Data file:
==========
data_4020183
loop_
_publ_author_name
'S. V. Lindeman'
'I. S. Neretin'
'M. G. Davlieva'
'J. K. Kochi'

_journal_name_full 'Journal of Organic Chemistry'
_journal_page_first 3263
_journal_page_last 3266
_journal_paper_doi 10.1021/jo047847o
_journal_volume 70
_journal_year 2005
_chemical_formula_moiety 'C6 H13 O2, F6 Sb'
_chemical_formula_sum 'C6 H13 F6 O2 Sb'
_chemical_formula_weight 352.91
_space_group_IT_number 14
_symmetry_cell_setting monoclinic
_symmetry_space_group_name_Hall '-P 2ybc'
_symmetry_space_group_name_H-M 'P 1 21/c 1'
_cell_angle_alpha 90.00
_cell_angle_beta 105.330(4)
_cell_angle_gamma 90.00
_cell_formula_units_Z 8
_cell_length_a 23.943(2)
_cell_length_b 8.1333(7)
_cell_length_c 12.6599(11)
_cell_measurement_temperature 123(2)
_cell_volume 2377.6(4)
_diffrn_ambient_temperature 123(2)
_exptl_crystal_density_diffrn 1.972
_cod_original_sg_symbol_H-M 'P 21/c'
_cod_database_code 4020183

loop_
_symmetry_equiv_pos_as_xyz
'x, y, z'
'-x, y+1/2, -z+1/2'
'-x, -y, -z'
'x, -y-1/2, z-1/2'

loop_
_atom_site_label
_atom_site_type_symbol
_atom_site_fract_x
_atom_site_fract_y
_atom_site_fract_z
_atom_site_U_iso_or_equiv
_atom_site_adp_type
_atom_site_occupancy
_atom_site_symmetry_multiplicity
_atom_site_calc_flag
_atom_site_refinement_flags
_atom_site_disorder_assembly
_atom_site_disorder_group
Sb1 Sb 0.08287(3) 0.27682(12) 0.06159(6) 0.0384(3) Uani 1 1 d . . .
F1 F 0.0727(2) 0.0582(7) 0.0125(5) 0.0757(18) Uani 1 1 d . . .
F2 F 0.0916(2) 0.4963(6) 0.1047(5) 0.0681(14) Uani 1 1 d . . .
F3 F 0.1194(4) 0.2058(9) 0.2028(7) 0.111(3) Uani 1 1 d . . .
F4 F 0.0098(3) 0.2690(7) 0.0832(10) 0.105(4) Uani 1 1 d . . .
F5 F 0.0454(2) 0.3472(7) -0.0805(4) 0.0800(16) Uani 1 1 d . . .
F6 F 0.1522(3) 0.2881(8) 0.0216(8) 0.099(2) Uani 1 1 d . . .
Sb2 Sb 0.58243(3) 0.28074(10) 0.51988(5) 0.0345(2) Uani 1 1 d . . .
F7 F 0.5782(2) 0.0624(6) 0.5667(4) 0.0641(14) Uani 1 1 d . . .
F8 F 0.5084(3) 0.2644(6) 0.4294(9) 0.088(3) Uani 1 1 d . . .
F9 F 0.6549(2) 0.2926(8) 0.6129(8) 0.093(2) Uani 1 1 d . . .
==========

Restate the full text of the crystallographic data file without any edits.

data_4020183
loop_
_publ_author_name
'S. V. Lindeman'
'I. S. Neretin'
'M. G. Davlieva'
'J. K. Kochi'

_journal_name_full 'Journal of Organic Chemistry'
_journal_page_first 3263
_journal_page_last 3266
_journal_paper_doi 10.1021/jo047847o
_journal_volume 70
_journal_year 2005
_chemical_formula_moiety 'C6 H13 O2, F6 Sb'
_chemical_formula_sum 'C6 H13 F6 O2 Sb'
_chemical_formula_weight 352.91
_space_group_IT_number 14
_symmetry_cell_setting monoclinic
_symmetry_space_group_name_Hall '-P 2ybc'
_symmetry_space_group_name_H-M 'P 1 21/c 1'
_cell_angle_alpha 90.00
_cell_angle_beta 105.330(4)
_cell_angle_gamma 90.00
_cell_formula_units_Z 8
_cell_length_a 23.943(2)
_cell_length_b 8.1333(7)
_cell_length_c 12.6599(11)
_cell_measurement_temperature 123(2)
_cell_volume 2377.6(4)
_diffrn_ambient_temperature 123(2)
_exptl_crystal_density_diffrn 1.972
_cod_original_sg_symbol_H-M 'P 21/c'
_cod_database_code 4020183

loop_
_symmetry_equiv_pos_as_xyz
'x, y, z'
'-x, y+1/2, -z+1/2'
'-x, -y, -z'
'x, -y-1/2, z-1/2'

loop_
_atom_site_label
_atom_site_type_symbol
_atom_site_fract_x
_atom_site_fract_y
_atom_site_fract_z
_atom_site_U_iso_or_equiv
_atom_site_adp_type
_atom_site_occupancy
_atom_site_symmetry_multiplicity
_atom_site_calc_flag
_atom_site_refinement_flags
_atom_site_disorder_assembly
_atom_site_disorder_group
Sb1 Sb 0.08287(3) 0.27682(12) 0.06159(6) 0.0384(3) Uani 1 1 d . . .
F1 F 0.0727(2) 0.0582(7) 0.0125(5) 0.0757(18) Uani 1 1 d . . .
F2 F 0.0916(2) 0.4963(6) 0.1047(5) 0.0681(14) Uani 1 1 d . . .
F3 F 0.1194(4) 0.2058(9) 0.2028(7) 0.111(3) Uani 1 1 d . . .
F4 F 0.0098(3) 0.2690(7) 0.0832(10) 0.105(4) Uani 1 1 d . . .
F5 F 0.0454(2) 0.3472(7) -0.0805(4) 0.0800(16) Uani 1 1 d . . .
F6 F 0.1522(3) 0.2881(8) 0.0216(8) 0.099(2) Uani 1 1 d . . .
Sb2 Sb 0.58243(3) 0.28074(10) 0.51988(5) 0.0345(2) Uani 1 1 d . . .
F7 F 0.5782(2) 0.0624(6) 0.5667(4) 0.0641(14) Uani 1 1 d . . .
F8 F 0.5084(3) 0.2644(6) 0.4294(9) 0.088(3) Uani 1 1 d . . .
F9 F 0.6549(2) 0.2926(8) 0.6129(8) 0.093(2) Uani 1 1 d . . .